NREPA seems pretty reasonable on its face, since the lands in question are undeveloped roadless areas that are already owned by the federal government. But the reality on the ground in much of the Mountain West is that discussion of many land-use issues has devolved into a bitter standoff, and new wildnerness designations in particular are fiercely opposed in many quarters. The timber industry is on its knees, and the remaining loggers and sawmill operators are not simply crawling away quietly. They are livid that almost any timber-cutting on public lands is challenged in court – often successfully – by environmental groups. They don’t want more wilderness areas, they want fewer.
Likewise, county commissioners fear that new wilderness will reduce the local tax base. Ranchers worry that wolves and grizzly bears will eat their livestock, and that they might lose the right to graze their cattle on some public lands. ATV enthusiasts and snowmobilers don’t want restrictions on where they can ride.
Mountain bikers don’t support new wilderness designations, because bikes are barred from wilderness areas. And even many ecologists agree that active forest management is necessary in many places due to the increase in fires and the increase in tree-killing bug infestations (likely a consequence of global warming, but that’s another story).
On the other side are traditional environmentalists. They argue, with some justification, that what’s at issue are the last scraps of Western wilderness, and that it’s nothing less than a betrayal of future generations to sacrifice them for short-term economic gain. Once the old-growth trees and the extensive wildlife habitat they provide are gone, they’re gone forever. And why should a handful of loggers and ranchers be allowed to dictate policy on millions of acres of land which they don’t own but rather are allowed to use courtesy of all Americans?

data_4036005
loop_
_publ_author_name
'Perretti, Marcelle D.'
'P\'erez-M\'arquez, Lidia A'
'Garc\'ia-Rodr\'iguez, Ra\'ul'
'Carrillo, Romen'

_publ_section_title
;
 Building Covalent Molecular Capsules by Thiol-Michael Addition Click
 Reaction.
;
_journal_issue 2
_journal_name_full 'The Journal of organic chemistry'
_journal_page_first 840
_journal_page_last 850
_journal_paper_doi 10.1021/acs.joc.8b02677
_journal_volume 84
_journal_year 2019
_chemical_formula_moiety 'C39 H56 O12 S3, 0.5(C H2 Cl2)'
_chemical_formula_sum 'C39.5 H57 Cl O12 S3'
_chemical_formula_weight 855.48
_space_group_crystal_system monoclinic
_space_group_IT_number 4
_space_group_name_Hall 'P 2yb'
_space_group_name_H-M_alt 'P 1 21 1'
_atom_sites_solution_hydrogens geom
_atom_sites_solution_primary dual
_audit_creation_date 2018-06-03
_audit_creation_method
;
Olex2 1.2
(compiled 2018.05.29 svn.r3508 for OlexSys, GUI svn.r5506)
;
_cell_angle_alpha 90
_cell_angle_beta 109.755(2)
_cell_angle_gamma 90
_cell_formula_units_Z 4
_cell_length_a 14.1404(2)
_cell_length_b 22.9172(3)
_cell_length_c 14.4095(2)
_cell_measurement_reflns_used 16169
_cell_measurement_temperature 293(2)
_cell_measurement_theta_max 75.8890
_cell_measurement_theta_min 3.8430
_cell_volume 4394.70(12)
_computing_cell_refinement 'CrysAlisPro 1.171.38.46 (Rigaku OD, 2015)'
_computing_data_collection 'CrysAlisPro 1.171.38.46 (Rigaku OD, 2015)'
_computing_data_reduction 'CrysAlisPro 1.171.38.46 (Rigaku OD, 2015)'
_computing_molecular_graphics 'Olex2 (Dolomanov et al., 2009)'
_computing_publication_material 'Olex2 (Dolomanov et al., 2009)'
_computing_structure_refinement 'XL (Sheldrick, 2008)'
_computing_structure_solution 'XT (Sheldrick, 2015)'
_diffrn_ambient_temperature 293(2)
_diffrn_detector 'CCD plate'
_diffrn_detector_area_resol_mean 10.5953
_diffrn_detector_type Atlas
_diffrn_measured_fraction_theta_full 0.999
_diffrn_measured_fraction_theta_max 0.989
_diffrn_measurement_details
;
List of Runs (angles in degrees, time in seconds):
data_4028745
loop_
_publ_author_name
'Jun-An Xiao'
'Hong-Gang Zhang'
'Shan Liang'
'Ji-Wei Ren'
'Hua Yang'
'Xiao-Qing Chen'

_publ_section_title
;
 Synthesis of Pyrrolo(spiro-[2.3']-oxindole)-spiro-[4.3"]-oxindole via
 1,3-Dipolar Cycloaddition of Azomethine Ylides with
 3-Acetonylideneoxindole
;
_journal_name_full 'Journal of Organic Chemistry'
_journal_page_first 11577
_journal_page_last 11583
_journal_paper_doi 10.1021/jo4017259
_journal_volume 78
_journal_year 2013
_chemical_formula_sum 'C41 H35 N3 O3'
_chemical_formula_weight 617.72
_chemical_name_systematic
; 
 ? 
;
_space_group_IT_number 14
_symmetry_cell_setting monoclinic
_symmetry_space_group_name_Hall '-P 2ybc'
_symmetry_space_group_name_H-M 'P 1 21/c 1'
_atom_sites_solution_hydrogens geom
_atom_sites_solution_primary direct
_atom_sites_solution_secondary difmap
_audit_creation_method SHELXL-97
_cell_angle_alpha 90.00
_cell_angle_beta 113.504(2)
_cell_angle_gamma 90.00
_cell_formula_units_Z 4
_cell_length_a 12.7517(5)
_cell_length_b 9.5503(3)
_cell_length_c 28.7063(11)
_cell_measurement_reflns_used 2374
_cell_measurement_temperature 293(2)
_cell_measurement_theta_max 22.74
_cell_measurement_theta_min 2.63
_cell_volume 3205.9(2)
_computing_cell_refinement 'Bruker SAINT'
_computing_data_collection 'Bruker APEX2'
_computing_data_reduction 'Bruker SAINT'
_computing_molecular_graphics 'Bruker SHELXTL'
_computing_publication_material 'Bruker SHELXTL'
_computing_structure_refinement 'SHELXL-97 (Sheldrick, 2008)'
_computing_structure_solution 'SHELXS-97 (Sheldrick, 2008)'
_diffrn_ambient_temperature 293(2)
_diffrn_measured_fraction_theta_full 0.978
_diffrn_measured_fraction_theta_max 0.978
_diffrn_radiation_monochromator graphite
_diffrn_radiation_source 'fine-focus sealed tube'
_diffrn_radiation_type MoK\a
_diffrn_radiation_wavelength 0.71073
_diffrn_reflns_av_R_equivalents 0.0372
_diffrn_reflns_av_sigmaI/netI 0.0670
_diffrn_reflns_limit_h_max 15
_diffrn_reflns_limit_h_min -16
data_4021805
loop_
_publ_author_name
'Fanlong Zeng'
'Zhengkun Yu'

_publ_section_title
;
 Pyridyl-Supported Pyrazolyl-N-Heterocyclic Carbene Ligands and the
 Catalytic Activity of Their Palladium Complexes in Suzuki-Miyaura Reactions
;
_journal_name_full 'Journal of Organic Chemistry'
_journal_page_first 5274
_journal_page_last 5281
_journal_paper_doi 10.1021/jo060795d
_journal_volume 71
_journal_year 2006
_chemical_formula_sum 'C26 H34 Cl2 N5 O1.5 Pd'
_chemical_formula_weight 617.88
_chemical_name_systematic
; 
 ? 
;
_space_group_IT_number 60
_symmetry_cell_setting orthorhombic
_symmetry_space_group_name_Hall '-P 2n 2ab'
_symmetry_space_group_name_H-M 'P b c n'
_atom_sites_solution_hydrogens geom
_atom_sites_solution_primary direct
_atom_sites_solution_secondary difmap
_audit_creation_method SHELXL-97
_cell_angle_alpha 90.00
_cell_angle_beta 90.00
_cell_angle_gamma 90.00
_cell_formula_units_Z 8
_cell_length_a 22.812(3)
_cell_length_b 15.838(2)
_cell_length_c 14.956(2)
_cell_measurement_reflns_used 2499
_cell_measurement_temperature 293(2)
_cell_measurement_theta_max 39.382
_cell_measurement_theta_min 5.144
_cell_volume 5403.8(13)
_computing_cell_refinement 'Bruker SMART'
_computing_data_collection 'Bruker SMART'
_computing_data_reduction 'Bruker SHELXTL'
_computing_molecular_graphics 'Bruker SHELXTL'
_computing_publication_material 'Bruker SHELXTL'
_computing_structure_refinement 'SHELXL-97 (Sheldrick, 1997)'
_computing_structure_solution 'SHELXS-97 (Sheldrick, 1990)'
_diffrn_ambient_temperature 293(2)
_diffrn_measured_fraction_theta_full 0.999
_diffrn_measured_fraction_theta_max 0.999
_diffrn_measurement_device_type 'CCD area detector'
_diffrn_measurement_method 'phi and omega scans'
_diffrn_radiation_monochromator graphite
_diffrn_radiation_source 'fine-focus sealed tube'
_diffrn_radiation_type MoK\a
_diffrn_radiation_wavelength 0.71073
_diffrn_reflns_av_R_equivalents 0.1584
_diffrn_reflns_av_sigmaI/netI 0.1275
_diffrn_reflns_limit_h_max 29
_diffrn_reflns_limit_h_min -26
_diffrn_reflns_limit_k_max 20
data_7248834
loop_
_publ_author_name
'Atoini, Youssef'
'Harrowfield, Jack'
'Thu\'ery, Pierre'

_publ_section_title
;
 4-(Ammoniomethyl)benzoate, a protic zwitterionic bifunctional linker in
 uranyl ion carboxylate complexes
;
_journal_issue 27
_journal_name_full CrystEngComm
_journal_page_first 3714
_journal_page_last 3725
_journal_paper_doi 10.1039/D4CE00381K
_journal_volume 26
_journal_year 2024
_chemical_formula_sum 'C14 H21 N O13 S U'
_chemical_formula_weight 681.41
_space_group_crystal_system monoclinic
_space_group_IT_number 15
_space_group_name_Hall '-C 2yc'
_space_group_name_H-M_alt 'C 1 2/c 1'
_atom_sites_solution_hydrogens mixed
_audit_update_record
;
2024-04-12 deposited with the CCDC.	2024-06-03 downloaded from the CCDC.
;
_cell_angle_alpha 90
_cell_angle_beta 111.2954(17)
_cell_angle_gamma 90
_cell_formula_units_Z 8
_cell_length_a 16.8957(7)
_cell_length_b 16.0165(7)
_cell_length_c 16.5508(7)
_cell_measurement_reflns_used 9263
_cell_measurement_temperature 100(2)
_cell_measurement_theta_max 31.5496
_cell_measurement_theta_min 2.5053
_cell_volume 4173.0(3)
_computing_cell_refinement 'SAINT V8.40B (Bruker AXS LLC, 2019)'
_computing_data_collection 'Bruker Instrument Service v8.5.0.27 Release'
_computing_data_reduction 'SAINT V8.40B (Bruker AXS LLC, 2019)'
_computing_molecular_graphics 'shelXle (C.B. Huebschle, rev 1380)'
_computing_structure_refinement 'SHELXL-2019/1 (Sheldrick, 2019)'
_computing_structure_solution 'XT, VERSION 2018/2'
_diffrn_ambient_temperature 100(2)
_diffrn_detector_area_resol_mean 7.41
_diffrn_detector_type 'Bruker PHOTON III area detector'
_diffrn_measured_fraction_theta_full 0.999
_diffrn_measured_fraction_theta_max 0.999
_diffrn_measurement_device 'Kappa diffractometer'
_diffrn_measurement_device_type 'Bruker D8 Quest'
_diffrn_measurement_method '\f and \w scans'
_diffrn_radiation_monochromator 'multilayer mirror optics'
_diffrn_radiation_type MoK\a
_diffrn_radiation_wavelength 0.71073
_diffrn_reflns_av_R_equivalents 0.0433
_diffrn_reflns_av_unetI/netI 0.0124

Yet the old-school greens too often refuse to recognize even legitimate objections to their agenda. Since they have little political support, they rely on court actions – and especially suing the federal agencies – as their primary strategy. This does not exactly help them in the court of public opinion.
What makes these battles especially intractable – and unpleasant – is their personal nature; these are mostly small communities in the rural West, and you see your opponents (and your elected representative) not just in the courthouse but in the coffee shops. People’s livelihoods are at stake, in places where there are not a whole lot of ways to make a living.
But small-town politics have also enabled something of a breakthrough, often referred to as “place-based” land use processes. Gradually over the past two decades, reasonable people on both sides have recognized that it might be better to work together on solutions that everyone can live with, rather than fight tooth-and-nail for their ideal outcome. They’ve developed carefully structured processes by which people on all sides of the debate can meet and negotiate for what’s really critical to them, rather than shout at each other in the service of an absolutist agenda. When you do that, you can start to bring politicians of both parties along. And sometimes, you can then actually get something done.